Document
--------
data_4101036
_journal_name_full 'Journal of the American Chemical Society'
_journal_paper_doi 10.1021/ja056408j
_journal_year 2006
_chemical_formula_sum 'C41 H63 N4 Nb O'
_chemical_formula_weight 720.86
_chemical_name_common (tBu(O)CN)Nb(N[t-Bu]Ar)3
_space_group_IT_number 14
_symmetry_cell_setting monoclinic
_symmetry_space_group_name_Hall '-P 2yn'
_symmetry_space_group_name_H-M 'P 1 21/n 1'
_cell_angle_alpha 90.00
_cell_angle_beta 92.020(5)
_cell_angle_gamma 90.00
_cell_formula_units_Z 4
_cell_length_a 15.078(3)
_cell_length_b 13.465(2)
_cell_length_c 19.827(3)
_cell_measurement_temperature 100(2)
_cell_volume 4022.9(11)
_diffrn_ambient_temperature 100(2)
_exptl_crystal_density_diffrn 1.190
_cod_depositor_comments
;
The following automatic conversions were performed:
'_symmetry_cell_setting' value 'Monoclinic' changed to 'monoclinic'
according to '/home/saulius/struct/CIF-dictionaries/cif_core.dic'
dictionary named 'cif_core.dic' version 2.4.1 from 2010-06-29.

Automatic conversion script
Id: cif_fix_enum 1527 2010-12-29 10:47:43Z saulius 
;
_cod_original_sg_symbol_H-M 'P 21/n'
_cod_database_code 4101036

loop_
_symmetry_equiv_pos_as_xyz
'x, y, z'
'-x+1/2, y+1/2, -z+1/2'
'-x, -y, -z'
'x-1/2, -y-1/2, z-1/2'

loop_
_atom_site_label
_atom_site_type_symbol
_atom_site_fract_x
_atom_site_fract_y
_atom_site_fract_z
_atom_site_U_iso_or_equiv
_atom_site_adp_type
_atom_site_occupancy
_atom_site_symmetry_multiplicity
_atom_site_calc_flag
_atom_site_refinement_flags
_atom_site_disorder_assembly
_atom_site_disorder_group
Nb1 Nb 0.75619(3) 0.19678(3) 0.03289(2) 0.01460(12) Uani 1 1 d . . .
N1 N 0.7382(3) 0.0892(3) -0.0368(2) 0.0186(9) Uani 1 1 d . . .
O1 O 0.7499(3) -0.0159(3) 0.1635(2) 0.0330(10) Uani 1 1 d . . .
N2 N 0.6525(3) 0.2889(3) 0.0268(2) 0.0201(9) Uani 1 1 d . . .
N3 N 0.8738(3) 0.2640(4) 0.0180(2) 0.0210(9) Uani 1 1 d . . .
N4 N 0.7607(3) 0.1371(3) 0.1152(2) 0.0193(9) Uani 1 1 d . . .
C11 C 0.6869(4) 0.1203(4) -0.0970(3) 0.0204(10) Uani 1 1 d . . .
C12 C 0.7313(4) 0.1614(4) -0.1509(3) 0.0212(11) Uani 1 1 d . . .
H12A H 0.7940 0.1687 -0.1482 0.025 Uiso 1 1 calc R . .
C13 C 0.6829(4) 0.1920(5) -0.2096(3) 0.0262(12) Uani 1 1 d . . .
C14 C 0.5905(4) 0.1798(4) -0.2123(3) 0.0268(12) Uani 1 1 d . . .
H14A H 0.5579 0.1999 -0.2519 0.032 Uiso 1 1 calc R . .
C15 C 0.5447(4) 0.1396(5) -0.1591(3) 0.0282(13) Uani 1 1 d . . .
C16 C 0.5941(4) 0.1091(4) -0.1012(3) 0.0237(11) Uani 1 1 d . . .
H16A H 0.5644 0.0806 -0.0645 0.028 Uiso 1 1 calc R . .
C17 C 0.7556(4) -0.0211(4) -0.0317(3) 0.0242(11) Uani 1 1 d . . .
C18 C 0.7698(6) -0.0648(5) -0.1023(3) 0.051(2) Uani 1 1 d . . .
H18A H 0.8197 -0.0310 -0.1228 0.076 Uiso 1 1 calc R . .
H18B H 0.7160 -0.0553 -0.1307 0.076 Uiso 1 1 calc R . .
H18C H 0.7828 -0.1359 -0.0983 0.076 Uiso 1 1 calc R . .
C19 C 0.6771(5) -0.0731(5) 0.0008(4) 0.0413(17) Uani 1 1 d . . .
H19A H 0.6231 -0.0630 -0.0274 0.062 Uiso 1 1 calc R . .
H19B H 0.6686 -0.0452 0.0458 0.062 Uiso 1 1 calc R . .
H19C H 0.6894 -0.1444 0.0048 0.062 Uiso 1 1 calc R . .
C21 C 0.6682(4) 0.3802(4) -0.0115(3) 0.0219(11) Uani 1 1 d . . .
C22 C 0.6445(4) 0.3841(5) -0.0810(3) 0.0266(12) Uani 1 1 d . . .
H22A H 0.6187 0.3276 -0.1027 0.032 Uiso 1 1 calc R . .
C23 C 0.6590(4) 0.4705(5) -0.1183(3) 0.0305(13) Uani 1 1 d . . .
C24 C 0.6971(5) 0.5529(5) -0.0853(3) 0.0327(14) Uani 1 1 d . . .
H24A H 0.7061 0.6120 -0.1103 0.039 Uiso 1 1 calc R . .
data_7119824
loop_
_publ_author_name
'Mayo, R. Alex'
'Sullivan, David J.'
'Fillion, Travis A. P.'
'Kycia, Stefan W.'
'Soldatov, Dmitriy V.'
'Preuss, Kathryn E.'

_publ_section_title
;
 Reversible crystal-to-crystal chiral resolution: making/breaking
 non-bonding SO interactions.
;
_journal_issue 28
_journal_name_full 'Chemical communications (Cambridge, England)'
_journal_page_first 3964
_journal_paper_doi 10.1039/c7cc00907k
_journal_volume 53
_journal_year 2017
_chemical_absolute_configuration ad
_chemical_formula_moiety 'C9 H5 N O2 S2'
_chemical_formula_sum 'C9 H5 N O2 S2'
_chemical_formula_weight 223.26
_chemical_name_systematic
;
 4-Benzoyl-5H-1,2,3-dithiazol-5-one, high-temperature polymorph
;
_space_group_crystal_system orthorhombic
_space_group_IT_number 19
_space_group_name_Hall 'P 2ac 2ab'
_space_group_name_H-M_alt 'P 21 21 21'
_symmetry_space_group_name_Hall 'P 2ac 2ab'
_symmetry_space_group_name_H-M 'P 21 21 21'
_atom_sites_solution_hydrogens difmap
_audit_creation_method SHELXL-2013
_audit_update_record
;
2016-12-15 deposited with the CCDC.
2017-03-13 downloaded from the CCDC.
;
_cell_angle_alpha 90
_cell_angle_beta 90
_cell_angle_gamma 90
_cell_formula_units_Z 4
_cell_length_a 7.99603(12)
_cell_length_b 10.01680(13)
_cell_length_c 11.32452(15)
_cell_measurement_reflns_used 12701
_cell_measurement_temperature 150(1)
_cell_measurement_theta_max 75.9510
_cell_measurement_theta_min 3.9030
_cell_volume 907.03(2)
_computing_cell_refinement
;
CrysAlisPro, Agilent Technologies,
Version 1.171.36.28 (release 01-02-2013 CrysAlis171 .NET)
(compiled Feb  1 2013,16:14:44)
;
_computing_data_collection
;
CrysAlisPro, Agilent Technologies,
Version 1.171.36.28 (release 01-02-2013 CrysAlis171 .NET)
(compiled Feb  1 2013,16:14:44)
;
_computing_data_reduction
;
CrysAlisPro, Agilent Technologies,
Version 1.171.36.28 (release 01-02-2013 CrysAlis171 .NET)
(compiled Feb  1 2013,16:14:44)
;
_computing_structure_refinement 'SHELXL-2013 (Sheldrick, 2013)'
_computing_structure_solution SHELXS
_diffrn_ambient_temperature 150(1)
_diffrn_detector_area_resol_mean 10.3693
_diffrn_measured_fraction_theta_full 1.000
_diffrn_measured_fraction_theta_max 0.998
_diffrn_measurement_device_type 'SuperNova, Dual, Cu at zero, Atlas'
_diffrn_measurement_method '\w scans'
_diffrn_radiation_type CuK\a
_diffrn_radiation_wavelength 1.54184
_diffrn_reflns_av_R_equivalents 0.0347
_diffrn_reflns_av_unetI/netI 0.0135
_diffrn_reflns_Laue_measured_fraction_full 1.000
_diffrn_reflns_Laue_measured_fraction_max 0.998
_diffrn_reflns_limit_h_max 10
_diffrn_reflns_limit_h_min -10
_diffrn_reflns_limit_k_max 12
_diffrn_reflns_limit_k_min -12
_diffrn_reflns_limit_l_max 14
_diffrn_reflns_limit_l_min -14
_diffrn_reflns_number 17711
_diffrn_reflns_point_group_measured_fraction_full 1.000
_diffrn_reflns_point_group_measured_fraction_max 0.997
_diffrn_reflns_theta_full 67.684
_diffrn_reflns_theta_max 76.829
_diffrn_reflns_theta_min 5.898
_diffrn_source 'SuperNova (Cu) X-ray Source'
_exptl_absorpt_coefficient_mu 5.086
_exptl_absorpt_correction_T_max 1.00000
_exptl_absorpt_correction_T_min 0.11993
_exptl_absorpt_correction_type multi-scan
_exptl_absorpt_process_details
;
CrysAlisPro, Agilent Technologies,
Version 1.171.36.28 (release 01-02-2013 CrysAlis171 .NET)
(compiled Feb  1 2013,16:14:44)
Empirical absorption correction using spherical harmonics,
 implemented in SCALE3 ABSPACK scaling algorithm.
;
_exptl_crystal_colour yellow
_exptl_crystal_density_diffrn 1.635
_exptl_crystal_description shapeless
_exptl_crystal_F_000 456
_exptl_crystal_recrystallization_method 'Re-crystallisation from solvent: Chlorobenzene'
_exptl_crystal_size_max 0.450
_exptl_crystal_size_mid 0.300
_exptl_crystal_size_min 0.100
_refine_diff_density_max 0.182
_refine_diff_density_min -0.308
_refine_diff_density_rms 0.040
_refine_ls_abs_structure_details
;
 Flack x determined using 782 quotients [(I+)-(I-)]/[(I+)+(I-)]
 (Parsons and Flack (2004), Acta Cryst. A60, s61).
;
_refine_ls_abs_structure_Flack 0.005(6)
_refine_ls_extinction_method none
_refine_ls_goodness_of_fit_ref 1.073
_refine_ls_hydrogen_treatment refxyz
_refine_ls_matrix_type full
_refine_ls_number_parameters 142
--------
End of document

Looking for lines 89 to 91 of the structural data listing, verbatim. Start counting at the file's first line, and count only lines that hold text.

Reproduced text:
'Fillion, Travis A. P.'
'Kycia, Stefan W.'
'Soldatov, Dmitriy V.'